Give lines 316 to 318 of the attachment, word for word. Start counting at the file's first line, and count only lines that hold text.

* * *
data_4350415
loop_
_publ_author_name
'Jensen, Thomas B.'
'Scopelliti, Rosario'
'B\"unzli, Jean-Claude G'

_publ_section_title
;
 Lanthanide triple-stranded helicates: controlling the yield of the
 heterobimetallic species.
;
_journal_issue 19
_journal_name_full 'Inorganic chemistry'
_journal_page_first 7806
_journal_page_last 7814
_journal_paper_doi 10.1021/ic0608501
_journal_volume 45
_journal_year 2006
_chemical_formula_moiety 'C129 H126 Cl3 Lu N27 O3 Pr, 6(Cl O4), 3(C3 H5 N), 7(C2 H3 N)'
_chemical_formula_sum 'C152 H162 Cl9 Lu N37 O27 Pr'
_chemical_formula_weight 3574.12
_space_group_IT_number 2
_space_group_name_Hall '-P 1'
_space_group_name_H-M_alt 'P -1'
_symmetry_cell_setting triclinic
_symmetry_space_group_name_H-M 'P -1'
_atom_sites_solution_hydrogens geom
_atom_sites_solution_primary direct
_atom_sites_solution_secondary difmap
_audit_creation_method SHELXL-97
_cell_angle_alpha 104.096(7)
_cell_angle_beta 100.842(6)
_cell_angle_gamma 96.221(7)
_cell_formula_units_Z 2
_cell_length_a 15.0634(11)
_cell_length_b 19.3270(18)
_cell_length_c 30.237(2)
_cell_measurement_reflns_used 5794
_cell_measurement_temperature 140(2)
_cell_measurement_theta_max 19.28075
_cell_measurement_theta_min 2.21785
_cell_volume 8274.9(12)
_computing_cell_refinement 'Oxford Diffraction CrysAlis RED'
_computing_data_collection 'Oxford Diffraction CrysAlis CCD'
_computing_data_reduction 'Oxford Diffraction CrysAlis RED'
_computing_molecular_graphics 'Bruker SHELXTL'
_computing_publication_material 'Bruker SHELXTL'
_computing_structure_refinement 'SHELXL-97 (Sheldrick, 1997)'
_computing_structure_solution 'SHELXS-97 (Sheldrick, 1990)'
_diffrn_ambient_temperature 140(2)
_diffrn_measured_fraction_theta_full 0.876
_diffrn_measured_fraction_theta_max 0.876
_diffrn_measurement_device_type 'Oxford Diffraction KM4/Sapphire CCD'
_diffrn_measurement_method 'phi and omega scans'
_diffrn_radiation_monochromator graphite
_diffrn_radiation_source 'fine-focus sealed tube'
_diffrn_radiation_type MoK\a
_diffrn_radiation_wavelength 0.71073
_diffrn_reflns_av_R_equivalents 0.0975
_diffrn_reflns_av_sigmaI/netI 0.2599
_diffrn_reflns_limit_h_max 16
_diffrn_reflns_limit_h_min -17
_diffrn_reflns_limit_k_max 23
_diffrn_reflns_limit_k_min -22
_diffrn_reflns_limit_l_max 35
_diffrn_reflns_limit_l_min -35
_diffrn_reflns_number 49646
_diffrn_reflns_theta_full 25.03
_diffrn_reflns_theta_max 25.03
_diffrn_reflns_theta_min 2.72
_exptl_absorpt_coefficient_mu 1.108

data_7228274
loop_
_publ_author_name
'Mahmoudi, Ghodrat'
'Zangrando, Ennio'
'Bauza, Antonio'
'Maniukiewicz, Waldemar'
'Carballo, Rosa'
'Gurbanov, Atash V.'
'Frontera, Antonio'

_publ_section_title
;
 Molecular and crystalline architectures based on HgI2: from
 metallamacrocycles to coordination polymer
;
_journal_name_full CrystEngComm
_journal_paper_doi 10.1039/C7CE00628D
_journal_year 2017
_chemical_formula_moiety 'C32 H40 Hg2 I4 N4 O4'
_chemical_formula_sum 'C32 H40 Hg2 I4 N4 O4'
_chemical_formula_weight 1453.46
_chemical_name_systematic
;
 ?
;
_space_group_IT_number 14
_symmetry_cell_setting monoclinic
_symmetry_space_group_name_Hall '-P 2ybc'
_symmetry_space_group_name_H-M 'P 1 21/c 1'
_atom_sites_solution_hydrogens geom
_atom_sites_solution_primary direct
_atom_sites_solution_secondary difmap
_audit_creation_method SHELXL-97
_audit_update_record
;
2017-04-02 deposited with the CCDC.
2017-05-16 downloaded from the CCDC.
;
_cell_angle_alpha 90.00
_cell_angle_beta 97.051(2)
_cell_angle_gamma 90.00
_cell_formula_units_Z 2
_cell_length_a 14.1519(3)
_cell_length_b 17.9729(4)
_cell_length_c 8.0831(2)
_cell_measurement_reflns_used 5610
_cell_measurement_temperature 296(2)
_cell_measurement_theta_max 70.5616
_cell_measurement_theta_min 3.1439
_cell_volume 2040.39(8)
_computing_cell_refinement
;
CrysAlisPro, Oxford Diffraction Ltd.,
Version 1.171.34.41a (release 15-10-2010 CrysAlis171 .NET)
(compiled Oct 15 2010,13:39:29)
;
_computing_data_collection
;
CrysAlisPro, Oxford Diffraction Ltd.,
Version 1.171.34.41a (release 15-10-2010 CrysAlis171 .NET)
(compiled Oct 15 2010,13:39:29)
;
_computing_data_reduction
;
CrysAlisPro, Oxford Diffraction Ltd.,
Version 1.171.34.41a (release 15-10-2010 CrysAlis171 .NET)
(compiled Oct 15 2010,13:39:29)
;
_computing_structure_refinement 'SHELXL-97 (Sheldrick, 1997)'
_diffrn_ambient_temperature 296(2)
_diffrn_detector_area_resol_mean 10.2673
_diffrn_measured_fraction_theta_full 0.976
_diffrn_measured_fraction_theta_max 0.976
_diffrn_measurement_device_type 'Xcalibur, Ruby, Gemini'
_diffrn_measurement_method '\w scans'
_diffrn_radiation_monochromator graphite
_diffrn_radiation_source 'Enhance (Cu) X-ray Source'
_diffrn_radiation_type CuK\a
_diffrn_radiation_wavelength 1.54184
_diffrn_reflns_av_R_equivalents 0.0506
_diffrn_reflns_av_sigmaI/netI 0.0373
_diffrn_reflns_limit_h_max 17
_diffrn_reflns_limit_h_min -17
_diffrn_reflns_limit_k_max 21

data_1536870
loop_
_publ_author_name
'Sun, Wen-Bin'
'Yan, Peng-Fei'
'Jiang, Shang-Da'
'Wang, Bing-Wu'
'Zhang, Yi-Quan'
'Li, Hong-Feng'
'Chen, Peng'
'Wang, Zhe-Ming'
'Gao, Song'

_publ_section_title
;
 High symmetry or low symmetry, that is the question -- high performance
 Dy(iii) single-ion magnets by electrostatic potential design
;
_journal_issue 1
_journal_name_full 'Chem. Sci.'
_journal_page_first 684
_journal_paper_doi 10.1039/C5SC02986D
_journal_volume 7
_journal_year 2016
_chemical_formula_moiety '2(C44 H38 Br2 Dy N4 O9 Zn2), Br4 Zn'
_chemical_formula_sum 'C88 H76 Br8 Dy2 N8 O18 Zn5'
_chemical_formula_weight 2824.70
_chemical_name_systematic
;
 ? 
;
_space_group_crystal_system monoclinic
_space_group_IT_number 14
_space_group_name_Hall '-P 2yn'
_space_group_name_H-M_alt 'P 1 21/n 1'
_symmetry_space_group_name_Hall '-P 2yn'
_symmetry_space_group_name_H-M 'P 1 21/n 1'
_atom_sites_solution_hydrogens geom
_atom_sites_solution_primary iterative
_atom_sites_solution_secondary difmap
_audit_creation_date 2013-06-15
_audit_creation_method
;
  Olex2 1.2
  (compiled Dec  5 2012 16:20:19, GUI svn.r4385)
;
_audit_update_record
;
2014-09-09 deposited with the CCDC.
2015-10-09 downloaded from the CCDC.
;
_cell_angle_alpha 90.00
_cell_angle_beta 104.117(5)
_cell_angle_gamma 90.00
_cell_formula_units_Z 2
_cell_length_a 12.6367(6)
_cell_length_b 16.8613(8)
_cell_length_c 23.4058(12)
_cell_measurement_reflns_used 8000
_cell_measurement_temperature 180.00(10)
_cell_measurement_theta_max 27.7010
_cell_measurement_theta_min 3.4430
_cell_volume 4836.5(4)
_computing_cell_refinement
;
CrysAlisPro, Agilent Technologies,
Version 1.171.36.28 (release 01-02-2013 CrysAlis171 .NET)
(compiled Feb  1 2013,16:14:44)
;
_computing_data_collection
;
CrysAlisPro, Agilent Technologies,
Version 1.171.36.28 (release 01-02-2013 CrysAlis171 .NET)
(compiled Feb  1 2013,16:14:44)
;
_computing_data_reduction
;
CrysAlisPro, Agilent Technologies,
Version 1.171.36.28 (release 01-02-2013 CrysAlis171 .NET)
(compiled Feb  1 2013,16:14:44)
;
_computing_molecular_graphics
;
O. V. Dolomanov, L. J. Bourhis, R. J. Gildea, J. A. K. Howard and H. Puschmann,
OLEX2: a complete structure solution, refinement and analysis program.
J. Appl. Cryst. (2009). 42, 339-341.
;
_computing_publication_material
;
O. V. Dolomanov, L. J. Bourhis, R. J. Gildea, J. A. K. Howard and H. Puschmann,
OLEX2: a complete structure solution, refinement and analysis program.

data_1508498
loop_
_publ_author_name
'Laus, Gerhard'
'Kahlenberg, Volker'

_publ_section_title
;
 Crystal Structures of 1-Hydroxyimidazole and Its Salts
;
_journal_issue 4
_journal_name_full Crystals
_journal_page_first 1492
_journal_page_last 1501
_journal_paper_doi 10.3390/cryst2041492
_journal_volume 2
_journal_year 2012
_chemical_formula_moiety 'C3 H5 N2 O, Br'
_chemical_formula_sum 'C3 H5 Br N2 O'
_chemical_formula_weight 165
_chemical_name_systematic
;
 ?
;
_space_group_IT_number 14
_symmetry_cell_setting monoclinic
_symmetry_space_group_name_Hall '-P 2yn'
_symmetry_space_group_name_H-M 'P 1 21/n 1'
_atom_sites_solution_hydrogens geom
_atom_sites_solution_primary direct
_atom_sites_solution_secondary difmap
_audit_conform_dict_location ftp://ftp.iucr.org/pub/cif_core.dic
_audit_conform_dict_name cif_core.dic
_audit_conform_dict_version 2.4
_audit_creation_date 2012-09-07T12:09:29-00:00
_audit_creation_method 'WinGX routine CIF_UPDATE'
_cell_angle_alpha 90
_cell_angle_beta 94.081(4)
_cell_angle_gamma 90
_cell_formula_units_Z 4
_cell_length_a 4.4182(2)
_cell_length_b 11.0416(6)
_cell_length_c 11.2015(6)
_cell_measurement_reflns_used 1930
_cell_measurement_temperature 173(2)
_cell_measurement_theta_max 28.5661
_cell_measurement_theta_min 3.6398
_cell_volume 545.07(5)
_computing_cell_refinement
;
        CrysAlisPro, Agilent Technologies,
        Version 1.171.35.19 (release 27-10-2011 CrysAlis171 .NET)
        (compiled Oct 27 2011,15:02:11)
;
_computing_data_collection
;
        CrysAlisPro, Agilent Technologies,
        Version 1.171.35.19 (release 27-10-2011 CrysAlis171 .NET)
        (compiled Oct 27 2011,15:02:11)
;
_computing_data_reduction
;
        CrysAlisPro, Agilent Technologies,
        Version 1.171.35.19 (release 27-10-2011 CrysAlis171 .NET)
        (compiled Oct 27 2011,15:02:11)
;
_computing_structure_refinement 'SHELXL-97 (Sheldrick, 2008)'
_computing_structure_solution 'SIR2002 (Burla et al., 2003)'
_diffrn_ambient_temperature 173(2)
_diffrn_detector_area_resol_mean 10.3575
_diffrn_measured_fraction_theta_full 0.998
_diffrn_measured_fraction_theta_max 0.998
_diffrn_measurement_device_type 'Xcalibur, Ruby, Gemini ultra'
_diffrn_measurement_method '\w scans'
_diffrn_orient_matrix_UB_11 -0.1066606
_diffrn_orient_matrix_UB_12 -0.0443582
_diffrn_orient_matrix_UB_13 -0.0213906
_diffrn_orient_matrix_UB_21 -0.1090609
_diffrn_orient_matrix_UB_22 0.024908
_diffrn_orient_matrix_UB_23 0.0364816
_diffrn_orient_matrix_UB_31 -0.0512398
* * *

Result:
_diffrn_measured_fraction_theta_max 0.998
_diffrn_measurement_device_type 'Xcalibur, Ruby, Gemini ultra'
_diffrn_measurement_method '\w scans'